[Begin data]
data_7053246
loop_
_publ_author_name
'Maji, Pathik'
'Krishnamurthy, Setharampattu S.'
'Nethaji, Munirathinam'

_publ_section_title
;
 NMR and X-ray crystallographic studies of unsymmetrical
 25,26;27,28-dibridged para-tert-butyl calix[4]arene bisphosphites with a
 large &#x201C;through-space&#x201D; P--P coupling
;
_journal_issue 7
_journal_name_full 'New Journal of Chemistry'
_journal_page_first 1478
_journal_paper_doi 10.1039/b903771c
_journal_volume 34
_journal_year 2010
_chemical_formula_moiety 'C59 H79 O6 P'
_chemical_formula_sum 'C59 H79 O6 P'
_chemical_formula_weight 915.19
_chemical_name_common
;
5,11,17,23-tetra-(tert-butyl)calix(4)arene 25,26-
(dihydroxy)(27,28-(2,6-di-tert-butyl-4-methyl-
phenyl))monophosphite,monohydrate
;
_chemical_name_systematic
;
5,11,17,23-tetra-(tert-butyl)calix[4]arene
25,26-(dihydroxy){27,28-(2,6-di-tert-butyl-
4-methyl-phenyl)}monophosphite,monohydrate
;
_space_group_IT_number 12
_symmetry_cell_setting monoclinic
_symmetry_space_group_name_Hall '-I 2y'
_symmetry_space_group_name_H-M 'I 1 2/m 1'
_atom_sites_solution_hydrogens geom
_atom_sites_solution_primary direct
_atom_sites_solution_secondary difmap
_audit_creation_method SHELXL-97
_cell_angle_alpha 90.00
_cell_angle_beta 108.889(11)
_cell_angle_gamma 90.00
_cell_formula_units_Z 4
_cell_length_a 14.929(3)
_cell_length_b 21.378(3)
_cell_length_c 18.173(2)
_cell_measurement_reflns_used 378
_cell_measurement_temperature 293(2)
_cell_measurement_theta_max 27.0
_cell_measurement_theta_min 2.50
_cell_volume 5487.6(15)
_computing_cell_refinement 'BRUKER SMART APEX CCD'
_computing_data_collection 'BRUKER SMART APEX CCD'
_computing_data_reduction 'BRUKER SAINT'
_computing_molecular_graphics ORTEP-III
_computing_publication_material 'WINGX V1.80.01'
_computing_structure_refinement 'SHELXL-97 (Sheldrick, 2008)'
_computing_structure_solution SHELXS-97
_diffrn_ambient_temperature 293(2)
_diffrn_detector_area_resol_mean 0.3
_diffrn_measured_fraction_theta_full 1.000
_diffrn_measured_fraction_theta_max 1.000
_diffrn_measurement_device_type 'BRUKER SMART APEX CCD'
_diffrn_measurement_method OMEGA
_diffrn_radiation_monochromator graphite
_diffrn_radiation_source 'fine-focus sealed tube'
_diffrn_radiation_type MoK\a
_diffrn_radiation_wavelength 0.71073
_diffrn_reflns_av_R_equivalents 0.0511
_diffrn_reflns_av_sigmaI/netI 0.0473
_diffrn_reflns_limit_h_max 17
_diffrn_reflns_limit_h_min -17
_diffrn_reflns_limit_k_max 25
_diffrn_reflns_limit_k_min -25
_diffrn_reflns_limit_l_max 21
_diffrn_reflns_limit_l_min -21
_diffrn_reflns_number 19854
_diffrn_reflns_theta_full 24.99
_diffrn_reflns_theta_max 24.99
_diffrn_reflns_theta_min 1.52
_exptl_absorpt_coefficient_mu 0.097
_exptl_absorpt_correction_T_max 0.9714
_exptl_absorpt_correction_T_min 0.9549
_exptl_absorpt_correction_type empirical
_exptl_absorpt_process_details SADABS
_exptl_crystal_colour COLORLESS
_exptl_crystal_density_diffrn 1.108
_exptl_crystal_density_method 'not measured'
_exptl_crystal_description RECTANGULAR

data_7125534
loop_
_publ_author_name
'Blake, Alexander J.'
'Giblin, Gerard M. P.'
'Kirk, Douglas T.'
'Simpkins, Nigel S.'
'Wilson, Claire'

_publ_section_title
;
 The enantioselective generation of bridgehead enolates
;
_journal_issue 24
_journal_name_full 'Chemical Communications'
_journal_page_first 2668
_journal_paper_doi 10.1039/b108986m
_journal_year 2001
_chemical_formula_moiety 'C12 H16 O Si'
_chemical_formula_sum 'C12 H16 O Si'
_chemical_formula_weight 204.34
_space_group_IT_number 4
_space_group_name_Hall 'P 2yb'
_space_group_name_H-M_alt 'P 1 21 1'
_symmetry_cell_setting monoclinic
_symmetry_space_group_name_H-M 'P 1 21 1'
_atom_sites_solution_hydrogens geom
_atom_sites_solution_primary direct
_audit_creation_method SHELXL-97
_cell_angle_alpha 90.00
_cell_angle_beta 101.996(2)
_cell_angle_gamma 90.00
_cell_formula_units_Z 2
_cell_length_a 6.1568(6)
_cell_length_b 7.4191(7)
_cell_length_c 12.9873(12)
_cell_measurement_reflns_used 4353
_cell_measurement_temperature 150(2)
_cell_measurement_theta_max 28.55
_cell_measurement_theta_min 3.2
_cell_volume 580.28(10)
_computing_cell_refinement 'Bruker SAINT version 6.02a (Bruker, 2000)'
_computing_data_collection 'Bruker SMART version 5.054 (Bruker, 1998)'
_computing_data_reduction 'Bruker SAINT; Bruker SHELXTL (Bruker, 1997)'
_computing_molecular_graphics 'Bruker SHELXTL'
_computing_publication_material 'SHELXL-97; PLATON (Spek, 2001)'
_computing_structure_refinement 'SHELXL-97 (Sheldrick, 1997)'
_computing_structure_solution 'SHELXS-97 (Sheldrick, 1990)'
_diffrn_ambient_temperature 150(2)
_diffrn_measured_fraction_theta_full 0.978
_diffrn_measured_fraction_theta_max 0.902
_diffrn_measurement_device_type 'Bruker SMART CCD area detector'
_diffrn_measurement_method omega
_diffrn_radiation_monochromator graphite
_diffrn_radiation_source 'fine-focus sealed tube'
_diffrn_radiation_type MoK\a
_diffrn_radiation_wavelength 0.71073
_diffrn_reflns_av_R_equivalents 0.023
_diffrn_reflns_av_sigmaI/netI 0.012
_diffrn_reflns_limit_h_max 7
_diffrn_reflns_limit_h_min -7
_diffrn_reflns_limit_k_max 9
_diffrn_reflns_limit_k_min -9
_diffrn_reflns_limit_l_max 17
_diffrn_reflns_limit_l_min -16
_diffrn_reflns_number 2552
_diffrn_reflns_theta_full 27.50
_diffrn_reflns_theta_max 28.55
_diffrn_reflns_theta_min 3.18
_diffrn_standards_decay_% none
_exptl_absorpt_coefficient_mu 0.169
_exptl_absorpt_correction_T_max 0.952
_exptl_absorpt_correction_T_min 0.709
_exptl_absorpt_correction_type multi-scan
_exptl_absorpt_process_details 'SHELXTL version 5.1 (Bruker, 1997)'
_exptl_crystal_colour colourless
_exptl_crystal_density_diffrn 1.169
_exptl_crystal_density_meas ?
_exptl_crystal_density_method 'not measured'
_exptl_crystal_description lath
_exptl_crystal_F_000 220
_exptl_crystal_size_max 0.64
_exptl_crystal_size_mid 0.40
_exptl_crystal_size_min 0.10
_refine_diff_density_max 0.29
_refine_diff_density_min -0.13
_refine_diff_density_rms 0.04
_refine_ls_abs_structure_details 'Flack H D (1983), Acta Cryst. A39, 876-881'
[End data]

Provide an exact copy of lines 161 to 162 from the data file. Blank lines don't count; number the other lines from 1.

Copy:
_exptl_absorpt_coefficient_mu 0.169
_exptl_absorpt_correction_T_max 0.952